By Jason Miller
Purveyors of pop culture, indigenous movement leaders, renowned academics, literary giants, and powerful philosophers alike have admonished us that we humans need to change our evil ways. So given our amazing cognitive abilities and capacities to adapt our behaviors, why do we continue with our pathological parasitism?
Steve Best, Associate Professor of Philosophy at UTEP, and a leading philosopher in the animal liberation movement, suggested that perhaps humanity is, “A biological experiment with advanced primate intelligence gone horribly wrong, as if all of planet earth is an Island of Dr. Moreau set up by an evil God.”
While hopelessly anthropocentric apologists for humanity’s ongoing rape of the Earth and its inhabitants will probably dismiss Best’s observation as the ravings of a misanthropic animal fanatic, critical thinking people of conscience and humility will consider the possibility that Best may be right.
Certainly there is no dearth of evidence supporting the fact that the human evolutionary path has veered into a deadly and destructive cul-de-sac. Homo rapiens have succeeded Homo sapiens in humanity’s evolutionary development. How long can we sustain, or better yet, how long will the Earth allow us to sustain a “civilization” that is premised on violence, greed, over-consumption, endless growth, “success” and pleasure attained at the expense of the suffering of other sentient beings, narcissism, ego fulfillment, and a host of other nauseating grotesqueries? It doesn’t take much contemplation of the human race to leave one yearning for the companionship of Moreau’s Beast Folk.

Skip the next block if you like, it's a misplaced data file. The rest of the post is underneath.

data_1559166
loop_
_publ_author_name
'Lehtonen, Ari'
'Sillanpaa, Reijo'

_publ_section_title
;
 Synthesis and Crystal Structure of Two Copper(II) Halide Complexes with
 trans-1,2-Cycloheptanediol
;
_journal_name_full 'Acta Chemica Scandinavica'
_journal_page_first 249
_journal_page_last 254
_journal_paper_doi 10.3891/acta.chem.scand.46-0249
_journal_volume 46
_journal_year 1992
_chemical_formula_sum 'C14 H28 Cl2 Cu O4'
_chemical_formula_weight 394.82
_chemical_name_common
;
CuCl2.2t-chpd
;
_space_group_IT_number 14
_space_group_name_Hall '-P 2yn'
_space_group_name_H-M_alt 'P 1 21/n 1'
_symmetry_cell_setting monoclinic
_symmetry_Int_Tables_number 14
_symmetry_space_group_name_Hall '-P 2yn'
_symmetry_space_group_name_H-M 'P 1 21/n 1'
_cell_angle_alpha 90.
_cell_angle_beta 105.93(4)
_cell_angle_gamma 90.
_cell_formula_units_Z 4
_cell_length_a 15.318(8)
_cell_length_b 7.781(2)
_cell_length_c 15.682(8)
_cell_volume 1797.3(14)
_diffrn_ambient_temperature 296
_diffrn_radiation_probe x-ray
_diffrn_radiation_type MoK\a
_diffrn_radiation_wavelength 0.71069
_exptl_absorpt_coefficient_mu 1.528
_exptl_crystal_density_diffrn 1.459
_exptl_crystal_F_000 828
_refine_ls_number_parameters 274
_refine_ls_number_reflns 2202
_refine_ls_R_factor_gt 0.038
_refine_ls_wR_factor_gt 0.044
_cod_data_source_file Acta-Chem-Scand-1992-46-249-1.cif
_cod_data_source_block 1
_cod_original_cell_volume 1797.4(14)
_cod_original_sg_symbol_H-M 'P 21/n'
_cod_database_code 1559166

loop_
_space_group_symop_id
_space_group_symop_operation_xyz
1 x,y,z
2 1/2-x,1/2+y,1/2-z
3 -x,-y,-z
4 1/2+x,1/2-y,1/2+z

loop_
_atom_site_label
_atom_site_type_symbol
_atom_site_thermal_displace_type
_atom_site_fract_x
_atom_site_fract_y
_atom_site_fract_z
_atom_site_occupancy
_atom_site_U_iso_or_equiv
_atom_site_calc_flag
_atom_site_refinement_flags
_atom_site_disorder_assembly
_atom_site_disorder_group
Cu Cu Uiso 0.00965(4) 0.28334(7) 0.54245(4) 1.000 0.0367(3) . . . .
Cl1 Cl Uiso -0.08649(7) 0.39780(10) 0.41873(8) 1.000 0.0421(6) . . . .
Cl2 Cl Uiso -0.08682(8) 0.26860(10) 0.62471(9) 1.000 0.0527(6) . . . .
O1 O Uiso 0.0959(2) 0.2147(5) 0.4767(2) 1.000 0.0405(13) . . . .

Not unlike the Zionists in Palestine, the broader human race clings to an aggressive, violent and defensive way of interfacing with the world as a perverse reaction to having been vulnerable and victimized. We have maximized our frontal lobes, opposable thumbs, and capacities to engage in complex social behaviors in such a way that we are now uber-predators, so firmly astride the top of the food chain even were all non-human animals to somehow join forces and assail us, they’d be overwhelmingly defeated. Early hominids probably perceived their numerous predators as monsters. In collectively equipping ourselves to fight those ‘monsters,’ we have ignored Nietzsche’s cautionary aphorism and become more than monsters; we have morphed into world-destroying abominations.
Western Civilization (read Eurocentric, patriarchal, capitalist, speciesist, imperialist, and Christian), the most powerful perpetrator in the brutal and merciless assault on non-human animals and the Earth, codified its sociopathic license to rape by inventing an anthropomorphic deity that gave it the “divine right” to dominate and exploit. “Let us make man in our image, after our likeness. They shall rule the fish of the sea, the birds of the sky, the cattle, the whole earth, and all the creeping things that creep on earth,” proclaimed the Christian deity in an ancient tome written by a collection of largely unknown authors. And since many still hold the Bible to be sacrosanct, dominionism remains deeply embedded in our collective psyche.